The Swartberg Pass is a high mountain pass at an elevation of 1.583 meters above sea level, located in the Western Cape province of South Africa. The pass is traversed by the R328 road. Climbing 1.000 metres in 12 kilometres, it's one of the steepest passes in the country. The road is gravel and sand but you don’t need a big 4x4 car to climb the pass.
The road encompasses miles of stunning views through twisty hair pin corners, high elevations and steep grades. Along with striking warped and twisted rock formations and interesting plant life, you will see some amazing drystone work supporting the picturesque hairpin bends. There are relics of an old prison, toll hut and other interesting historical sites too. Running between Prince Albert in the north and Oudtshoorn in the south, the route offers spectacular views over the Little and Great Karoo.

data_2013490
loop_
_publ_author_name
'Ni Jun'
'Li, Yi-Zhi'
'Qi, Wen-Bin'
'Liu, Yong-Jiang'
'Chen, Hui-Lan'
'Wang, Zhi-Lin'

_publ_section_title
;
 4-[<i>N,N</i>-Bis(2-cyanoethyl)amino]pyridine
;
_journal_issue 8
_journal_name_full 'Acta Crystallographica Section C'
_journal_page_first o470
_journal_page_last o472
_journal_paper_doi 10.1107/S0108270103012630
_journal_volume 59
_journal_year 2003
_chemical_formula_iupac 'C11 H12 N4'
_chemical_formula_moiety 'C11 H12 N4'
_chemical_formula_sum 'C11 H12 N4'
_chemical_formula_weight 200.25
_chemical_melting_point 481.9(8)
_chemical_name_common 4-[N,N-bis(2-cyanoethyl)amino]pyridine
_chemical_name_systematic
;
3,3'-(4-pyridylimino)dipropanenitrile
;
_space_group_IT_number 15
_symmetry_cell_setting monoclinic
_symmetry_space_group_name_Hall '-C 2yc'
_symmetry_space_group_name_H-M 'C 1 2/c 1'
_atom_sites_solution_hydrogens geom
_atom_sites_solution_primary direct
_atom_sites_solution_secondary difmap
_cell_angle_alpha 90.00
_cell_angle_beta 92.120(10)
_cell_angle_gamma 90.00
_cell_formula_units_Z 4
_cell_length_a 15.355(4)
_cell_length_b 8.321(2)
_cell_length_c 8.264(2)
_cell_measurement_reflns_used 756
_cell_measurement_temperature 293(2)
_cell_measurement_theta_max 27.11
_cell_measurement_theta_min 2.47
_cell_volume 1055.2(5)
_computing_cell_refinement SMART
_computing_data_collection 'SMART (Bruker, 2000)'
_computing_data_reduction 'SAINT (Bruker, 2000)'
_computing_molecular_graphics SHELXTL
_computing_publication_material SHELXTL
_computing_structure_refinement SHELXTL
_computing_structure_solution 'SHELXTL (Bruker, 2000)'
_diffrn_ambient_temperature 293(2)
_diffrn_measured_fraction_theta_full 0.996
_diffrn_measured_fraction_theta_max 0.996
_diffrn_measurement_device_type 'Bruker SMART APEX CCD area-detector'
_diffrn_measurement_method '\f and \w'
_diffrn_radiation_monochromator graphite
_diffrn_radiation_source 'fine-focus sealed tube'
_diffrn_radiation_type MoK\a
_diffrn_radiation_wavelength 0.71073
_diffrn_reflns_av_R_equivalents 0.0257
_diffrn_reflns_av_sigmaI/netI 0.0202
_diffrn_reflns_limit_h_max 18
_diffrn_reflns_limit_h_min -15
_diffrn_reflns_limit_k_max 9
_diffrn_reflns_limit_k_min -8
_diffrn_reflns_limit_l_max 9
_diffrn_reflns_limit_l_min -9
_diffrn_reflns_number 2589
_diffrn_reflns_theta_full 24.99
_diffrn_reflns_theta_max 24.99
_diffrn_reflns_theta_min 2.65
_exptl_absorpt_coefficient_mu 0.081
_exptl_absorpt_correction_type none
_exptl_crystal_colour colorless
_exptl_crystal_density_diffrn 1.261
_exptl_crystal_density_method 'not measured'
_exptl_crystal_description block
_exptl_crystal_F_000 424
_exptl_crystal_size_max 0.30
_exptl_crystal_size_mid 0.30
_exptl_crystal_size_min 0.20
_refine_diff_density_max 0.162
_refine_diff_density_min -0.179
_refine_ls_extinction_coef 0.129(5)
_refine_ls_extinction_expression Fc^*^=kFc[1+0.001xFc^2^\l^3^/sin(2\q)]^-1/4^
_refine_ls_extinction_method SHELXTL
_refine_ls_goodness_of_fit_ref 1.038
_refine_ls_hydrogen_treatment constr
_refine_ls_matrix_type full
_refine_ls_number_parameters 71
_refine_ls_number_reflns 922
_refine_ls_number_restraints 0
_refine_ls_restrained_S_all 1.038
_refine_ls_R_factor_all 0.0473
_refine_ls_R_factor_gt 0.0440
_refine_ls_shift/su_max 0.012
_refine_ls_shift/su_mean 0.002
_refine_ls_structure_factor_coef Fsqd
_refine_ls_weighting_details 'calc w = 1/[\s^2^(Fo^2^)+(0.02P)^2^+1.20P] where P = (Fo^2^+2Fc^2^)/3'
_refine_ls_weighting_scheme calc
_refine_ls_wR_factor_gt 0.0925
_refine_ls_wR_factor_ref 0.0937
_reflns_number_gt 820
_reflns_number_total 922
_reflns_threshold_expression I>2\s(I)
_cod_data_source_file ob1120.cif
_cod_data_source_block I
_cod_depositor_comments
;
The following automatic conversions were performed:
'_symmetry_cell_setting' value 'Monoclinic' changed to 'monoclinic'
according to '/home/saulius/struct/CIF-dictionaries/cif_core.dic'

The drive is definitely worth it. There are many excellent photo opportunities here. Don’t forget your camera! The pass offers spectacular views over the Little Karoo to the south and the Great Karoo to the north. The plant life along the pass is very interesting, many hundreds of species being found on the Swartberg. It offers many breathtaking views of mountains, valleys and waterfalls. It is considered to be one of the most spectacular mountain passes in the world. Don’t forget your camera!
The unpaved sections of the road can be a little treacherous and tricky in wet weather and impassable when wet. The Swartberg pass was built between 1881 and 1888 by Thomas Bain, son of the famous Andrew Geddes Bain. Thomas Bain, with the help of some 250 convict labourers built the pass from 1883 to 1886. He managed to keep the gradient lower than 1:8 throughout the pass, compared to the steeper 1:6 of the Montagu Pass.
All primitive dirt roads may be rocky with areas or soft gravel or sand that makes travel unsafe for sedans or RVs. The 27 km Swartberg Pass is considered one of the most impressive mountain passes in the world with steep zigzags, sudden switchbacks and breathtaking views at every turn. The road is supported in places by hand-packed stone walls. Conditions can change quickly and be harsh. The surface of the road is gravel and sand. The road over the pass opened on January 10, 1888.